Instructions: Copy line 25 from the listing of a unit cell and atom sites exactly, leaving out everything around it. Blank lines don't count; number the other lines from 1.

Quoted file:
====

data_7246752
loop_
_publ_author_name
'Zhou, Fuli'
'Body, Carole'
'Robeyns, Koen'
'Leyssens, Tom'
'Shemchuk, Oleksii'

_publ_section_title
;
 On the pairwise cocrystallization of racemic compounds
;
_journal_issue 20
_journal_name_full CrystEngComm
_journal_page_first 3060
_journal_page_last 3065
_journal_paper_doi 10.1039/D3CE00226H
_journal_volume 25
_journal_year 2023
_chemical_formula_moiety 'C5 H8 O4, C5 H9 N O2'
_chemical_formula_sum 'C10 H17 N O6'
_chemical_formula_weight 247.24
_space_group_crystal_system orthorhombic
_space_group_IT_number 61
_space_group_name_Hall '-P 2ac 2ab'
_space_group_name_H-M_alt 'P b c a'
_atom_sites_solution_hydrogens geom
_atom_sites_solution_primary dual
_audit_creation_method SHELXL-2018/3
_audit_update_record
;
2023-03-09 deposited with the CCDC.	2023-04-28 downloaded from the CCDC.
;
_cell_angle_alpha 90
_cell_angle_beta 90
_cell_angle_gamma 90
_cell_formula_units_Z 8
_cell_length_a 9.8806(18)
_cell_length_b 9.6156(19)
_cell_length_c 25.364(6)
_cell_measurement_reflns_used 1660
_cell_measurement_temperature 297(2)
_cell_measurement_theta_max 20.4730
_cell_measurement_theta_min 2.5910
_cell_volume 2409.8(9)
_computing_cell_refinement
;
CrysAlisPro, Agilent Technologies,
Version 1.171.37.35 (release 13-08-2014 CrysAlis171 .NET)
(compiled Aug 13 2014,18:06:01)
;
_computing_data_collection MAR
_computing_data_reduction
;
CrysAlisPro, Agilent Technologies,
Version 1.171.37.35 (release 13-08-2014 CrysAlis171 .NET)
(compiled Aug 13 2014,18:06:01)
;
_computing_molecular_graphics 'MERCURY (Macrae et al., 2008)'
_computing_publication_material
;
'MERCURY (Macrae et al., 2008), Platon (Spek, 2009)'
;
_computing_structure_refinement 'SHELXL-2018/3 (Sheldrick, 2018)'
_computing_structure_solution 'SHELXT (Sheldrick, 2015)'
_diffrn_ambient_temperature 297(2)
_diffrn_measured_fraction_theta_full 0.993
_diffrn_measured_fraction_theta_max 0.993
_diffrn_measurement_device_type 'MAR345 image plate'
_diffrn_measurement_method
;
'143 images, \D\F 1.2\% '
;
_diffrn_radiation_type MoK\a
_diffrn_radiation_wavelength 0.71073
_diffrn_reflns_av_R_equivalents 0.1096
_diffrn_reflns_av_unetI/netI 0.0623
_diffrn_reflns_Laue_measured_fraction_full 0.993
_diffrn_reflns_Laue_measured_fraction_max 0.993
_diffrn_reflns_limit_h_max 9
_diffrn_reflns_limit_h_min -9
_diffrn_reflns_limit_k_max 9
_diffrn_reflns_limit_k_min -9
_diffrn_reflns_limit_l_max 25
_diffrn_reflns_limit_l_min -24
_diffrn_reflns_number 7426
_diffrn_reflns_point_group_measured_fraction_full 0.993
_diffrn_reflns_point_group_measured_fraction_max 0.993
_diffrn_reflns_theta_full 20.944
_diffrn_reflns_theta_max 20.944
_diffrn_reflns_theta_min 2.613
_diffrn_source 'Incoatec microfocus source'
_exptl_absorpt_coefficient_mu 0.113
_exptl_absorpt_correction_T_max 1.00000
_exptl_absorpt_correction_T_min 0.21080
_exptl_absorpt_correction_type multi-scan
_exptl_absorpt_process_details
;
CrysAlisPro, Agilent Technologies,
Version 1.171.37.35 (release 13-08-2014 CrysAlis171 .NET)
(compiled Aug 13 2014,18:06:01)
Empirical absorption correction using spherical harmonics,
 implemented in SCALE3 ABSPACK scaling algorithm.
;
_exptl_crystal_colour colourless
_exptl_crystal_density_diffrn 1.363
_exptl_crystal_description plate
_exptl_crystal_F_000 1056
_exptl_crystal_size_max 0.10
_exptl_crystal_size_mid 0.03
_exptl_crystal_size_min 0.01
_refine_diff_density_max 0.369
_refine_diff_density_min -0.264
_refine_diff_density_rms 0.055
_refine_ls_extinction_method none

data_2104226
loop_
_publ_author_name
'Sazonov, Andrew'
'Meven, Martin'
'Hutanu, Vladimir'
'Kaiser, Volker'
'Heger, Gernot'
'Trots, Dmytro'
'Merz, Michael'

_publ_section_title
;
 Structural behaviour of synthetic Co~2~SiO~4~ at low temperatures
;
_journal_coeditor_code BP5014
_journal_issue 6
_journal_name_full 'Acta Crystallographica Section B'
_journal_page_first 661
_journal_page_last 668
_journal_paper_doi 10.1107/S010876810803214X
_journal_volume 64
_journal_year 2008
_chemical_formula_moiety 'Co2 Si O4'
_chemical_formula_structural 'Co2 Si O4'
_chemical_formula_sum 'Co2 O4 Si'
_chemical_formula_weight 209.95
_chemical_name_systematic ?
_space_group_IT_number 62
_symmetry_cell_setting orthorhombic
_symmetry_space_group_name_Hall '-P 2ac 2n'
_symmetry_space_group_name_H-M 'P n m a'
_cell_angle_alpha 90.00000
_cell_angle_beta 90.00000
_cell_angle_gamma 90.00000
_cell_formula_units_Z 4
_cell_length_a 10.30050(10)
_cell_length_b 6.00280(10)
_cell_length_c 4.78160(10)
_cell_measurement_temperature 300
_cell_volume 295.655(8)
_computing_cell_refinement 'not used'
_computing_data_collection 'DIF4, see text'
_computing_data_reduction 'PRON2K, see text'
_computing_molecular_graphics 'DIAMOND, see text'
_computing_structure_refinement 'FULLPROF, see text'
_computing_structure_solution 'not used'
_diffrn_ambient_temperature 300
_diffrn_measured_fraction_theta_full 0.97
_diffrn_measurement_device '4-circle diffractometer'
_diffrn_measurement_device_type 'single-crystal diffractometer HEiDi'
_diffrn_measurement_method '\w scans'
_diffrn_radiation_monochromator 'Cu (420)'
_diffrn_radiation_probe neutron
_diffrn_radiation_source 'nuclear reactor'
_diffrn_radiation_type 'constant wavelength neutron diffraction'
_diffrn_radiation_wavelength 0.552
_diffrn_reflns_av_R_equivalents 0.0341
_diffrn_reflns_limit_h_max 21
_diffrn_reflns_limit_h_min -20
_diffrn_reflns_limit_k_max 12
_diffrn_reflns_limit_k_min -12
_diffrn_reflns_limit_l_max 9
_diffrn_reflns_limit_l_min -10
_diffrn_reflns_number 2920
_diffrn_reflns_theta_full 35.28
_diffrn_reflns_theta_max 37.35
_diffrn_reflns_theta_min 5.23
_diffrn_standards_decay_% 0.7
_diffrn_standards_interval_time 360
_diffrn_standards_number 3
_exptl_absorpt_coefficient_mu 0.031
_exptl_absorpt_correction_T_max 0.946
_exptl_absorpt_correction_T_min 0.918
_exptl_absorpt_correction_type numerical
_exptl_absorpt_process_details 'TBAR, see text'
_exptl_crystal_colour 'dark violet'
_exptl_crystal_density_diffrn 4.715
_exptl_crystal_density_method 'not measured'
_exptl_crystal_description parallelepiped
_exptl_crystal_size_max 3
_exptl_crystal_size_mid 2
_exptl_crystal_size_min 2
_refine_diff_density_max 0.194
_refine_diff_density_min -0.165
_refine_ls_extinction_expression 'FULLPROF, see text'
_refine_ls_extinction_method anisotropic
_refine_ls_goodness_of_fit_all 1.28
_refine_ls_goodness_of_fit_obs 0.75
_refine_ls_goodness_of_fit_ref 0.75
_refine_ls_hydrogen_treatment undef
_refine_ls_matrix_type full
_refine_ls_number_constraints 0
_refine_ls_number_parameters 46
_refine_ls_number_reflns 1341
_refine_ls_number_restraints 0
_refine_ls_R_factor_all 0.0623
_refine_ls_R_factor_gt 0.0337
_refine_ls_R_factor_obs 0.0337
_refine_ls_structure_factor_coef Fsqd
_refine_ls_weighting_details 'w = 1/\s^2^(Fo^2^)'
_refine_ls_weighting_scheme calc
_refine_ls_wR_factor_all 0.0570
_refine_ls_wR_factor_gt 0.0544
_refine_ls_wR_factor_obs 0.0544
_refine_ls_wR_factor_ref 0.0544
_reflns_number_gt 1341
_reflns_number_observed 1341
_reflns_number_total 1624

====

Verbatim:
_space_group_name_Hall '-P 2ac 2ab'